Feb 10, 2009
Am I My Brother's Keeper?
Op-Ed: A horrific story broke earlier this month, which really made me question the good sense and intelligence that we Jews like to pride ourselves on, writes Rabbi Shea Hecht.
by Rabbi Shea Hecht
A horrific story broke earlier this month, which really made me question the good sense and intelligence that we Jews like to pride ourselves on. The Jerusalem Post reported that several neighbors of a Jerusalem family had been aware of the ongoing "physical" abuse in their household. Some of them had even been eyewitnesses to the abuse. But no one reported this crime to the authorities.
What's more, it seems that the parents of these children turned a blind eye to the abuse of their children by a male relative, who molested their children over the course of seven years.
When questioned, the hapless parents claimed to be unable to intervene, as the family's rabbi warned them that they would be violating Torah law.
While the investigation of this story is ongoing, and all of the details have yet to emerge, the fact remains that there are some very unhealthy misperceptions in our communities when it comes to reporting abuse.
Firstly, there is the notion that reporting abuse amounts to the Torah prohibition the grievous sin of mesira, betraying another Jew into the hands of the authorities. The fact is that numerous poskim have already affirmed what a cursory look into the Codes of Law would tell us: saving a child from an abuse situation is not mesira-to the contrary, the Torah obligates us to save a "pursued" person (i.e. the abuse victim) from the hands of the "pursuer" at any and all costs, and explicitly forbids us from sitting idly by.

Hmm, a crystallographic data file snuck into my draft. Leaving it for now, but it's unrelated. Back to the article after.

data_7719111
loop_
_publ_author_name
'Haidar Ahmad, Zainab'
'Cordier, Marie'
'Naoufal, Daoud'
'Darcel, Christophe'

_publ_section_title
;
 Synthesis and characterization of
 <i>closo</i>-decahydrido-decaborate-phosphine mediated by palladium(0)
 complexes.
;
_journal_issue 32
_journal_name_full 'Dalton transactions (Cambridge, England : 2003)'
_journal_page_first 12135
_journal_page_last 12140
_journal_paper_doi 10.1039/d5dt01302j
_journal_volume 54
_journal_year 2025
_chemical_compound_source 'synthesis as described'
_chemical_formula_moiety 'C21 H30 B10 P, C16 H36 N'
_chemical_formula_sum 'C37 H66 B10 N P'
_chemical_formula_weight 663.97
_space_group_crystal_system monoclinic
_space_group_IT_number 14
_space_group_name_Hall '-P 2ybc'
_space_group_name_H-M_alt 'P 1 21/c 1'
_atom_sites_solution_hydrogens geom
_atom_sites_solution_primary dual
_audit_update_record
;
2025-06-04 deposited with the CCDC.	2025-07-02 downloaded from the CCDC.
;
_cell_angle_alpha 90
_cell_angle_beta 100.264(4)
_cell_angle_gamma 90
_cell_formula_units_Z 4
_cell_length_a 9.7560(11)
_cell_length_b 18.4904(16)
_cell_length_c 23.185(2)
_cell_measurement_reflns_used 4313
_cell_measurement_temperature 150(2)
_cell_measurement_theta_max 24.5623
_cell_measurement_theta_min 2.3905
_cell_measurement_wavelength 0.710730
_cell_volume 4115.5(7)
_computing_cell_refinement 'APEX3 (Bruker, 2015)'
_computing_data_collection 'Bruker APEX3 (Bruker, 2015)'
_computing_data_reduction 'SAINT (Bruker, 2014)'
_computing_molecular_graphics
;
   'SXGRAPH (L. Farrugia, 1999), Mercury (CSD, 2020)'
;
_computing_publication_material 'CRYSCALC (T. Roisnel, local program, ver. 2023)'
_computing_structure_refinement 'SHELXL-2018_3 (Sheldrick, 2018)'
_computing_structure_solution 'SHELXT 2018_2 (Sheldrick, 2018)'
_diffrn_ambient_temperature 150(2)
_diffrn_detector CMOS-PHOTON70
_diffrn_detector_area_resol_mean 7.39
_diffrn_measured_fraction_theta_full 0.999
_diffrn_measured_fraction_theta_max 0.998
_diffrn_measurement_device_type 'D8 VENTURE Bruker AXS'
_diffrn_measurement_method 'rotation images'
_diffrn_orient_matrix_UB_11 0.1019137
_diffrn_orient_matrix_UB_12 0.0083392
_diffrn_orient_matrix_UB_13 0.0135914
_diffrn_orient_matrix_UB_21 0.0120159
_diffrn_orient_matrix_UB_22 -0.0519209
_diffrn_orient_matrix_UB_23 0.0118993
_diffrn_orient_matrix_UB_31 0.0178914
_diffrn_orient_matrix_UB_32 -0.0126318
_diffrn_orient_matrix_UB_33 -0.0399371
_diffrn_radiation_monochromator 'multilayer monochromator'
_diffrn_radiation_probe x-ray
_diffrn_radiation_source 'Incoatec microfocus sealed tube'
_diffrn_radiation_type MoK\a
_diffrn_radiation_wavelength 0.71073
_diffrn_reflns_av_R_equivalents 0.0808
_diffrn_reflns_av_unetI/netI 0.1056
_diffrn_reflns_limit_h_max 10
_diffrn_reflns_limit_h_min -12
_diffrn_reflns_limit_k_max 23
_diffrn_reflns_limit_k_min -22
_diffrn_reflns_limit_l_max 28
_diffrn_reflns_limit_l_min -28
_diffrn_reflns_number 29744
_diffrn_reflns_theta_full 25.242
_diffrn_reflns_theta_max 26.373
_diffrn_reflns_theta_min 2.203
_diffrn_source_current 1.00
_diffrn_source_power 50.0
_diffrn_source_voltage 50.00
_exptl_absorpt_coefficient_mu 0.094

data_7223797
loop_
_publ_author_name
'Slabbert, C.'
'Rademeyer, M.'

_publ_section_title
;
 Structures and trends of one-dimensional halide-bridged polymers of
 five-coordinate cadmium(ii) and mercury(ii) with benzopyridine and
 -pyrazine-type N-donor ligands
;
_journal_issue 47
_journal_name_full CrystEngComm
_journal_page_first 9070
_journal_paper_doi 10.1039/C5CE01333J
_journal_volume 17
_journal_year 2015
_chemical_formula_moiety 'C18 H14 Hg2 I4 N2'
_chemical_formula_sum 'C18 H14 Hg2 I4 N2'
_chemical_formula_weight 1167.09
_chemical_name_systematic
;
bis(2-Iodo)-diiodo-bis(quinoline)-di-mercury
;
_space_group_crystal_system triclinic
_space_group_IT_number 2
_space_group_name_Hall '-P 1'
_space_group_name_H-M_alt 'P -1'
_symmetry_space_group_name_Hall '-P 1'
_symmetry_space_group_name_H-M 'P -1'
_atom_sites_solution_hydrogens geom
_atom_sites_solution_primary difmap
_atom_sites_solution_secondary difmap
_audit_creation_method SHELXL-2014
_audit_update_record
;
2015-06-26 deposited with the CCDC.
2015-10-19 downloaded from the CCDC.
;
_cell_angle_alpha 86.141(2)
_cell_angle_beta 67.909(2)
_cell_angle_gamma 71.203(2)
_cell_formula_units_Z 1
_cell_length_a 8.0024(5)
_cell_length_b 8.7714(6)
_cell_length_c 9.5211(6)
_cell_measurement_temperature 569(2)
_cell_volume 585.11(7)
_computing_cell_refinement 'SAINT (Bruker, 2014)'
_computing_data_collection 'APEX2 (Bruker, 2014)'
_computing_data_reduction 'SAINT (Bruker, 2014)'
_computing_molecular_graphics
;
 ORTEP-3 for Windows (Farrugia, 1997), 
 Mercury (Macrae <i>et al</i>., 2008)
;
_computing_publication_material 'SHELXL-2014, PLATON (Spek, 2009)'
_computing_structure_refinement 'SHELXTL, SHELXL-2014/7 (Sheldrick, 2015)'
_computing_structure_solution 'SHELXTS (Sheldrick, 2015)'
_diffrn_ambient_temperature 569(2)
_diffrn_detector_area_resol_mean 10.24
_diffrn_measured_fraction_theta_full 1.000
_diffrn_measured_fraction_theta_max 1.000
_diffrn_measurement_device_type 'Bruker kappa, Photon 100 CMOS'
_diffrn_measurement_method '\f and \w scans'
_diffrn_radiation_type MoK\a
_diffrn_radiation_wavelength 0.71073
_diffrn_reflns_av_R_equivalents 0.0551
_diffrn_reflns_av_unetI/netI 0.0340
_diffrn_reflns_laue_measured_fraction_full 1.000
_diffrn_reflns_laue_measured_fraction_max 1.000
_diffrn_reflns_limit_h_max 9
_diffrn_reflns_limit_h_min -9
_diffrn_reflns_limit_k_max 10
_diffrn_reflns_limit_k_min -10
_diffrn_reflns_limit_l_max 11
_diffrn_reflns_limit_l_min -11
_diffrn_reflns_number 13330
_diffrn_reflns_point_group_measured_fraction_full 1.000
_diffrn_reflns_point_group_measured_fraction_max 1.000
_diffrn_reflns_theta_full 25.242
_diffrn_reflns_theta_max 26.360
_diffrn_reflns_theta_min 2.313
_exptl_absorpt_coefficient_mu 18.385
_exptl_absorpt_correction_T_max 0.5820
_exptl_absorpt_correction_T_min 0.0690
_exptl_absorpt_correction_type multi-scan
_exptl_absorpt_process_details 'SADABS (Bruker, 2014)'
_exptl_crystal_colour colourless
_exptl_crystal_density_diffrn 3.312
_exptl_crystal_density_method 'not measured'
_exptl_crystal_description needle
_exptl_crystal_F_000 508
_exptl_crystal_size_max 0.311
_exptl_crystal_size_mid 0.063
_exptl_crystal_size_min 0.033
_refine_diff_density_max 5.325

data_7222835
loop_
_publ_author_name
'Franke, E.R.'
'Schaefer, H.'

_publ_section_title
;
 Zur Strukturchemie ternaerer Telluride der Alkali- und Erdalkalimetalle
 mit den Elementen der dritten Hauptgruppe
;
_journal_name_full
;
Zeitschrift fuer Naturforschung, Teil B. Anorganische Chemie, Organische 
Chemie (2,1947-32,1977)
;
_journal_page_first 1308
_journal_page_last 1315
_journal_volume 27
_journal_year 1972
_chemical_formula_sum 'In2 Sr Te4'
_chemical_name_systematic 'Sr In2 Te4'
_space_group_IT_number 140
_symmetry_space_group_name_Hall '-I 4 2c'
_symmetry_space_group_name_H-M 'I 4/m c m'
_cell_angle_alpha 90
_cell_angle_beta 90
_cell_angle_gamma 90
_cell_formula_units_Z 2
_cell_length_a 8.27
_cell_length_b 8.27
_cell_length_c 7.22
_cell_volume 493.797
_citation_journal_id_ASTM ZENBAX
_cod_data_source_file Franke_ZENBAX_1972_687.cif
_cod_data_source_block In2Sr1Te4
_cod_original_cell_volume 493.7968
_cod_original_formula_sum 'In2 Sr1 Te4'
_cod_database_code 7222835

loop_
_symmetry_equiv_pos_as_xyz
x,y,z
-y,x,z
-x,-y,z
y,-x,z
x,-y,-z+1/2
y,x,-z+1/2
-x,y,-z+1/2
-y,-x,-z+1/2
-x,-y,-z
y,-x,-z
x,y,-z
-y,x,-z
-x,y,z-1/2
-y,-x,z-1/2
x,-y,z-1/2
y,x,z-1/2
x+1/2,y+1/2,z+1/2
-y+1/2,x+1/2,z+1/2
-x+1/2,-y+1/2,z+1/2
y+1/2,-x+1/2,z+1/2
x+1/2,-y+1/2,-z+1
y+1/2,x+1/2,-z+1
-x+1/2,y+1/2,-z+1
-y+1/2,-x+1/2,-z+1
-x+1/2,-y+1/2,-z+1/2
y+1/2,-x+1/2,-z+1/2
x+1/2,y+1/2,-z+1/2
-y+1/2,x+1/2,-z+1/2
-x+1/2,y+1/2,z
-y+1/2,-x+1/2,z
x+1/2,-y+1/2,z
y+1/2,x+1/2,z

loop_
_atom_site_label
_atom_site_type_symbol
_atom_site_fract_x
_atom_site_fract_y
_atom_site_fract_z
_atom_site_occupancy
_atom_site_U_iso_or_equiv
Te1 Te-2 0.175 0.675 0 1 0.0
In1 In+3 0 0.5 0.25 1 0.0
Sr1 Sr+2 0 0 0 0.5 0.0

Another concern which keeps us from reporting child abuse is the fear that the Police and Child Welfare agents will kick down the door in the dead of night, and whisk the child off into foster care. Yet, contrary to popular belief, a child is not immediately taken from his family at the first report of trouble. Government agencies are themselves reluctant to break a family apart.
The nature of the abuse and the possibility of impending danger would determine whether the child (or the abuser) must be taken from the home. In the event that child is taken from the home, the government works alongside various Jewish children's agencies in order to place the child in the care of Jewish homes.
Finally, because police and child welfare agencies will protect our anonymity, there is simply no excuse for closing our eyes to the physical and emotional torture that the child undergoes. Our unwavering obligation as parents, teachers, neighbors and even total strangers is to be as attentive to the wellbeing of our neighbors children as we would be to our own.
The relationship with their parents is one of the most essential building blocks of a child's life. The child looks to his parents for protection, guidance and unconditional love. When these basic needs are neglected or, worse still, violated the child loses his one and only G-d given entitlement.
When the parents breach their role, or when they fail to protect their child from others, they willingly, permanently change the course of their child's life. The process is sadly simple: Children who are abused are likely to become abusers as adults. In other words, the problem that we don't want to deal with today will likely come to visit us tomorrow.
True, it is very uncomfortable and embarrassing to involve ourselves in someone else's household problems. But reporting child abuse is a burden that was put upon us against our will-we abandon it at our own risk.
Now, let's talk. If you knew that your neighbor's child, or your child's classmate, or your student or nephew was being abused would you report it to the police? Would you report the crimes being done to this child? Would you step up to the plate and do what must be done? I wonder...